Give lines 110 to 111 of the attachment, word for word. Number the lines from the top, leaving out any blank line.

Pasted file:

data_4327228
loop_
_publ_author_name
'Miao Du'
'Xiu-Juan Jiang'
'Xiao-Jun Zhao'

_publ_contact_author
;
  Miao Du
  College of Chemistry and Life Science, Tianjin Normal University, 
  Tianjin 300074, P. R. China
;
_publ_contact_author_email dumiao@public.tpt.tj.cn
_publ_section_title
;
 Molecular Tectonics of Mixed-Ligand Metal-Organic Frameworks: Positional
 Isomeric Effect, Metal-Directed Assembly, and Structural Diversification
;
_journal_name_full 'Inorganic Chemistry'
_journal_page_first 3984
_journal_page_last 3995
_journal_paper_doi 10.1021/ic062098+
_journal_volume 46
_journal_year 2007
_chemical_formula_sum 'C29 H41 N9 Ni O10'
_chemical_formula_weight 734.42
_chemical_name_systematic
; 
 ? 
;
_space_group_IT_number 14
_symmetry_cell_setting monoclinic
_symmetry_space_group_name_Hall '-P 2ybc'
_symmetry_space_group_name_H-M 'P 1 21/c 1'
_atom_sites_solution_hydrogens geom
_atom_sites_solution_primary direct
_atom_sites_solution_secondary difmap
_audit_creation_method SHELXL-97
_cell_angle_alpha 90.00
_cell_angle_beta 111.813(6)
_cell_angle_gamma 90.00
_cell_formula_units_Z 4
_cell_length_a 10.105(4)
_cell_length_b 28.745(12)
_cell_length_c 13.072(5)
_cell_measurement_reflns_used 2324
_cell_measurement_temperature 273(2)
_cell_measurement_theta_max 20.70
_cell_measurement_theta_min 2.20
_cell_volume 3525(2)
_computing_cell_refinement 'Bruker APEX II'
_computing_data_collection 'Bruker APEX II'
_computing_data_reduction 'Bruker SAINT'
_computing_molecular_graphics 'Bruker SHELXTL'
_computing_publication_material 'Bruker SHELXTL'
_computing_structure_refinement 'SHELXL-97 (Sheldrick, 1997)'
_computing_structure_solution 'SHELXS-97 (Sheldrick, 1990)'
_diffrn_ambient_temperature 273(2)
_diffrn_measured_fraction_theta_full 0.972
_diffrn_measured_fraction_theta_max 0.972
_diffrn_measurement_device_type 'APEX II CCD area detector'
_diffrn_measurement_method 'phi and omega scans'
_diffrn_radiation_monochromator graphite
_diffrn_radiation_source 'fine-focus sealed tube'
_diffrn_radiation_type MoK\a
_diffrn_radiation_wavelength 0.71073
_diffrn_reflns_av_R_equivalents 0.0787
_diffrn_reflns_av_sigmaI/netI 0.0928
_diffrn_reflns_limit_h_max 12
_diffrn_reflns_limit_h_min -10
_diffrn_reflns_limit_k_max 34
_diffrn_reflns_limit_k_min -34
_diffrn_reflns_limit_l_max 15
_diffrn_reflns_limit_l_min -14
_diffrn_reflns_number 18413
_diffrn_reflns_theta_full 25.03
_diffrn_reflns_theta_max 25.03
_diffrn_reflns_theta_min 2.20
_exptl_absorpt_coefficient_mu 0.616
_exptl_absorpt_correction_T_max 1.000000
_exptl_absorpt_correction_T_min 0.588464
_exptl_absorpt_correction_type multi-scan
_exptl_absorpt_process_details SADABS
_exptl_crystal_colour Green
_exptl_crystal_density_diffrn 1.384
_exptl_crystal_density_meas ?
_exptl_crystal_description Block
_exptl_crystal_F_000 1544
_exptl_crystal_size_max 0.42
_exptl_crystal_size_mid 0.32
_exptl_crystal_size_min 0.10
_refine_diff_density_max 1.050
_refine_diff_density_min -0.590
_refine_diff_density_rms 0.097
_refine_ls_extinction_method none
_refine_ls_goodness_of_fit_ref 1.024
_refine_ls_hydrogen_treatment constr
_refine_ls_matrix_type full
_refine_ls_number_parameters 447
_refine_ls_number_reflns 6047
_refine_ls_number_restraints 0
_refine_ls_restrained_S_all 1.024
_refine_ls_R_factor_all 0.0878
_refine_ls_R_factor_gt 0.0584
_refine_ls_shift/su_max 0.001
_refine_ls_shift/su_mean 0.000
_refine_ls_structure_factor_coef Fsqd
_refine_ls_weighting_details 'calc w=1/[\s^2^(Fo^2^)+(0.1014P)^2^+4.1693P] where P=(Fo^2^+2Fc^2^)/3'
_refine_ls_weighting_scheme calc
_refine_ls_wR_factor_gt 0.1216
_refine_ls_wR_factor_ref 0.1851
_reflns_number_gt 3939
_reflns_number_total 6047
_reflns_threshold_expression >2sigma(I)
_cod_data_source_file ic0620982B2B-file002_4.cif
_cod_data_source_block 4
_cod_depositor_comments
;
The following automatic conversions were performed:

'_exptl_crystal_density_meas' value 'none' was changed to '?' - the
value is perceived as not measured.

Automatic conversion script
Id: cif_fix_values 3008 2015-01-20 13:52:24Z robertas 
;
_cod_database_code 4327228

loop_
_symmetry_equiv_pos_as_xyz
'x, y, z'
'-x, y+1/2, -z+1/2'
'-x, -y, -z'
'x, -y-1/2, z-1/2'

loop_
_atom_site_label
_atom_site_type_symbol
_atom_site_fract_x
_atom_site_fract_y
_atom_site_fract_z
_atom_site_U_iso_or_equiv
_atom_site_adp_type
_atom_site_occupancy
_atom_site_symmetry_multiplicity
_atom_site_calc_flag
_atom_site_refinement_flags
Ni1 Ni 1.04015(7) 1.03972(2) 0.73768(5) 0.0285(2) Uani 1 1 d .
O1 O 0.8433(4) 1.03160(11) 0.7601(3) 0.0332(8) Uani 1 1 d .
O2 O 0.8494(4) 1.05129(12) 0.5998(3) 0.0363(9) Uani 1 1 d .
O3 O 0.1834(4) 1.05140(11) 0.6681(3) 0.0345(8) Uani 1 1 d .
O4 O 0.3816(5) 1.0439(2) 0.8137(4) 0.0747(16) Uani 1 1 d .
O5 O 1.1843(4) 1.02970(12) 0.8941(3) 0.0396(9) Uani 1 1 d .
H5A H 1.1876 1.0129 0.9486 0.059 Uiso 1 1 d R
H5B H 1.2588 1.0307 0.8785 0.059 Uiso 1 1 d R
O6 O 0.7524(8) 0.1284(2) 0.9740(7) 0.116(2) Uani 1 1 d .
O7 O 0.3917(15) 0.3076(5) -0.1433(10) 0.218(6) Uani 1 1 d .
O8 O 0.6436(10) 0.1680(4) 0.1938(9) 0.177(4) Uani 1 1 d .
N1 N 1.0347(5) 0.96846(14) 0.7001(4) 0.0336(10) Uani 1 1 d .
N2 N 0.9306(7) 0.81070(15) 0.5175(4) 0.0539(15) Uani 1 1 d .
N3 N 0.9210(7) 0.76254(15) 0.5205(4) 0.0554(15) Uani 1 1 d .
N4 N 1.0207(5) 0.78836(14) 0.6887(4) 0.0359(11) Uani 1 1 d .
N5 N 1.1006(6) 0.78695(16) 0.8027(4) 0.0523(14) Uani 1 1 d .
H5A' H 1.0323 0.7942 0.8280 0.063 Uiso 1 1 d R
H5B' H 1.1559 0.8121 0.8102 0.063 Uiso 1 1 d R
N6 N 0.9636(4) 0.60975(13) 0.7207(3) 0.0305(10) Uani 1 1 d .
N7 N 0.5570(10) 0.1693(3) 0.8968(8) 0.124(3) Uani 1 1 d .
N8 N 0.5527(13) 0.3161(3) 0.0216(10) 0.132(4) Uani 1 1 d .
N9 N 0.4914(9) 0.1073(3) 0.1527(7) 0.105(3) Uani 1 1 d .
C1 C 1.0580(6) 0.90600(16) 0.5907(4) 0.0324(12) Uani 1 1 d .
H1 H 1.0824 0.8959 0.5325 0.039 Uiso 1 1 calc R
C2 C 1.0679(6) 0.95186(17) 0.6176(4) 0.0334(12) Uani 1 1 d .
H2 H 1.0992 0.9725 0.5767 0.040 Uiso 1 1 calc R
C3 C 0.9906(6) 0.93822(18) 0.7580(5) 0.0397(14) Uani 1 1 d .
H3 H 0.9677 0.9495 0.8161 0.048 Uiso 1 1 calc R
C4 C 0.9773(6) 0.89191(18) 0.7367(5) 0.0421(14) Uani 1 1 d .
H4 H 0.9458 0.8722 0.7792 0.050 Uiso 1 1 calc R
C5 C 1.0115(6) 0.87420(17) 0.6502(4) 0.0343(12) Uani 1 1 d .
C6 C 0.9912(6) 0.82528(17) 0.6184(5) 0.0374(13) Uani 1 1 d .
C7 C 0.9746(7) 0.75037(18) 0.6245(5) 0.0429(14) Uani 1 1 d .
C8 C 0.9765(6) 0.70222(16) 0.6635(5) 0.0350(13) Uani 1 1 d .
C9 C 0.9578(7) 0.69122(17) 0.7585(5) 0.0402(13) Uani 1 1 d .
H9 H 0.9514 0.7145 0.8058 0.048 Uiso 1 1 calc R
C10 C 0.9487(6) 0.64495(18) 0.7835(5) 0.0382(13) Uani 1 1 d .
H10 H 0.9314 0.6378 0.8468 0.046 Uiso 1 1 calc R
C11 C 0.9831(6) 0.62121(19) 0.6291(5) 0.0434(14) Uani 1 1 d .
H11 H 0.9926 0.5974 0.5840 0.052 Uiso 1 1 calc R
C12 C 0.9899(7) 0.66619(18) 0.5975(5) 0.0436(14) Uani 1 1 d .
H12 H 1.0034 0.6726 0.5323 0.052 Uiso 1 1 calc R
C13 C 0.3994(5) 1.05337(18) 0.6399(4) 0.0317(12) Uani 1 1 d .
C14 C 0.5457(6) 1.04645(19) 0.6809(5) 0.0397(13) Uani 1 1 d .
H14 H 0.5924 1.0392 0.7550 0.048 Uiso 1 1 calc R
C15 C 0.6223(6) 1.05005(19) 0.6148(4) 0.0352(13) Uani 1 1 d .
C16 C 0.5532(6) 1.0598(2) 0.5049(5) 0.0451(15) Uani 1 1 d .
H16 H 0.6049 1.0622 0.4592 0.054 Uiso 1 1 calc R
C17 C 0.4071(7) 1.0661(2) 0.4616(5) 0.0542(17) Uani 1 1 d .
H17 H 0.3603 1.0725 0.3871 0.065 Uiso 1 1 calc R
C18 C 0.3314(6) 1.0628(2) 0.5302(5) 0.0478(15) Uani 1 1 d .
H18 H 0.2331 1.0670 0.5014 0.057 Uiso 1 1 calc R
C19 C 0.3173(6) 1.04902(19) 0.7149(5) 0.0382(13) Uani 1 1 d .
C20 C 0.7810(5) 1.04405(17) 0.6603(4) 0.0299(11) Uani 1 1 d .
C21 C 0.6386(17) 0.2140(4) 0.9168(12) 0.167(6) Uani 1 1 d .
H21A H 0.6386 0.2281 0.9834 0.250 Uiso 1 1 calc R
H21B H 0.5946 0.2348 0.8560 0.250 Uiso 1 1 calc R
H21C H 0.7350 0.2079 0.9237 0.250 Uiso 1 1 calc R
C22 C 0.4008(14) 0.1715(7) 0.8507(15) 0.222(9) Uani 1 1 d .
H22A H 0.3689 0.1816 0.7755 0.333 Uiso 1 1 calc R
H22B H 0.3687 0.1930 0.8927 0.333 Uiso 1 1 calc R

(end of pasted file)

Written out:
_refine_ls_wR_factor_gt 0.1216
_refine_ls_wR_factor_ref 0.1851